Nature usually has an evolutionary cause for all characteristics of an animal. If this is true, then why Tyrannosaurus Rex? Were their weapons ridiculously small? UC Berkeley paleontologist Kevin Badian has a new theory.
Badian is a professor of integrated biology at Berkeley, and one of the questions he hears so many of his students is exactly why the T-Rex has such small arms. Prefer that there is no definitive answer to this question. Just a hypothesis. In 2017, University of Hawaii paleontologist Stephen Stanley published a book study Where the theory is assumed that dinosaur They used their little arms to make dangerous rips in their prey when they had them at close range Just as cats violently scratch their hind legs when they cling to their prey (or the arm of an unlucky human).
Stanley’s theory is supported by details such as the fact that the arms of the T-Rex, although small, have some strong muscles that allow them to move quickly. Not to mention, the little arms were finished off with sharp claws. Both traits (losing one paw to increase the pressure of the other two traits On Prey and the Muscular System) dismisses the idea that the T-Rex’s arms were just an antique accessory doomed to perpetual neglect.
However, Stanley’s theory does not explain why the arms are short. If the T-Rex really used them to attack, they would have benefited from the height increase. This is where Kevin Badian’s hypothesis comes in. This biologist theory was recently proposed in Polish Palaentological Law It’s that the T-Rex has developed their arms and gotten shorter and shorter…so he won’t accidentally take them off.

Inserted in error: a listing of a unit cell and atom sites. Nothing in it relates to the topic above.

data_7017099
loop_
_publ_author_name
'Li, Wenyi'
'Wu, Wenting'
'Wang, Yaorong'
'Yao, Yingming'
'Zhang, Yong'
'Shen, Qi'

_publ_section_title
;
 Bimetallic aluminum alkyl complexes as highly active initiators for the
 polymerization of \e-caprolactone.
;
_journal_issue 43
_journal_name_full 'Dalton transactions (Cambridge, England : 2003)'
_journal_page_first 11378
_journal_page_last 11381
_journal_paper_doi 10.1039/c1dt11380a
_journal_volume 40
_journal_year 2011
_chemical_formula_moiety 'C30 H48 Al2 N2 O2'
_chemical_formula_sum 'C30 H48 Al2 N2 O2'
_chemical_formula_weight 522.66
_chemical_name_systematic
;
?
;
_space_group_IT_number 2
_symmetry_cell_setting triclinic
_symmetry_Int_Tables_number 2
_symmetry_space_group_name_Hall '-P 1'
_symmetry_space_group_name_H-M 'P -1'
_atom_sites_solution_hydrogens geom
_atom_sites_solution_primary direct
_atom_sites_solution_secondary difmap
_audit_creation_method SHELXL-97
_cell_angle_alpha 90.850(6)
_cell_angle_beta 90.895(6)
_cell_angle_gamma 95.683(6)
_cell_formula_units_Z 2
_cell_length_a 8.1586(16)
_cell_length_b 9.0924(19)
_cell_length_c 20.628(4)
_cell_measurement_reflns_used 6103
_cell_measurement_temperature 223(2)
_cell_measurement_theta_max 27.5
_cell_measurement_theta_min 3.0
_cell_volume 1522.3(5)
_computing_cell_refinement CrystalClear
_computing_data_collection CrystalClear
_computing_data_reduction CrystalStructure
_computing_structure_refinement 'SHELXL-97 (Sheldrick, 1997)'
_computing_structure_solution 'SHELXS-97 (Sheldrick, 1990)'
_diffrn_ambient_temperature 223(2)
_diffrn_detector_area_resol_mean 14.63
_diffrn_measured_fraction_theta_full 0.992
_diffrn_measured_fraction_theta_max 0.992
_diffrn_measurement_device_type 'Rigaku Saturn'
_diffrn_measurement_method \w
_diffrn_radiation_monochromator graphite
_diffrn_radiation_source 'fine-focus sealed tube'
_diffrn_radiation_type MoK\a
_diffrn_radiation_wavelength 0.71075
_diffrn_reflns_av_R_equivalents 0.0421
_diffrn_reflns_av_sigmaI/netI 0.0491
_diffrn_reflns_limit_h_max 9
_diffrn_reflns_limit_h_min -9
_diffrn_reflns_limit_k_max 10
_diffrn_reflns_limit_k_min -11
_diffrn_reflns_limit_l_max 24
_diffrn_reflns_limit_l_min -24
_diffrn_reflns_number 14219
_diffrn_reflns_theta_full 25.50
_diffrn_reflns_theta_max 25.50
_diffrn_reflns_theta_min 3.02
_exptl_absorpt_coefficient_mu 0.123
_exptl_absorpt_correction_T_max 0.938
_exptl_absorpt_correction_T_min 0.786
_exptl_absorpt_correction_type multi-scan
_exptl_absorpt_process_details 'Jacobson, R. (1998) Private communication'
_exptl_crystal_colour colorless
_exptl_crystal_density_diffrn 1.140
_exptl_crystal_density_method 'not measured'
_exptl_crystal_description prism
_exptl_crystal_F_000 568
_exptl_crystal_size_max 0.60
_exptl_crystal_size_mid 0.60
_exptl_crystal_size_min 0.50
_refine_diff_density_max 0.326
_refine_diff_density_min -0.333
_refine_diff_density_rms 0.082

There is mounting evidence that T-Rex were not solitary animals as we think, but rather lived together in small groups, at least for some things. These huge, carnivorous dinosaurs may have gathered around fallen prey to feed on it, much as wolves or eagles do today. In this context, having short weapons was an advantage.
“Imagine several Tyrannosaurus Rex It pounces on the same prey,” says Badian. “You have several huge heads with incredibly powerful jaws and teeth trying to gain a foothold, biting, tearing flesh, biting bones in a feeding frenzy. What happens if you get too close to where one of your friends is eating? Well, it might warn you that you are invading his vital space in a very quick way: cutting off your arm.
Badian explains that this type of accidental cannibalism is not uncommon among reptiles. Crocodiles and crocodiles have sometimes been observed accidentally amputating the limbs of others of the same species during a feeding frenzy. In this scenario, having short front ends would help the T-Rex avoid damage during feeding. The problem is that it doesn’t explain how it became so small in the first place.
When the extinct species was discovered in 1900, its discoverer got rid of the arms of the T-Rex, unable to believe that it belonged to such a large animal. Keep in mind, if we as humans had small arms like T-Rex for our size, we would have arms…13cm.[via[vía[عبر[víaIFL Science]
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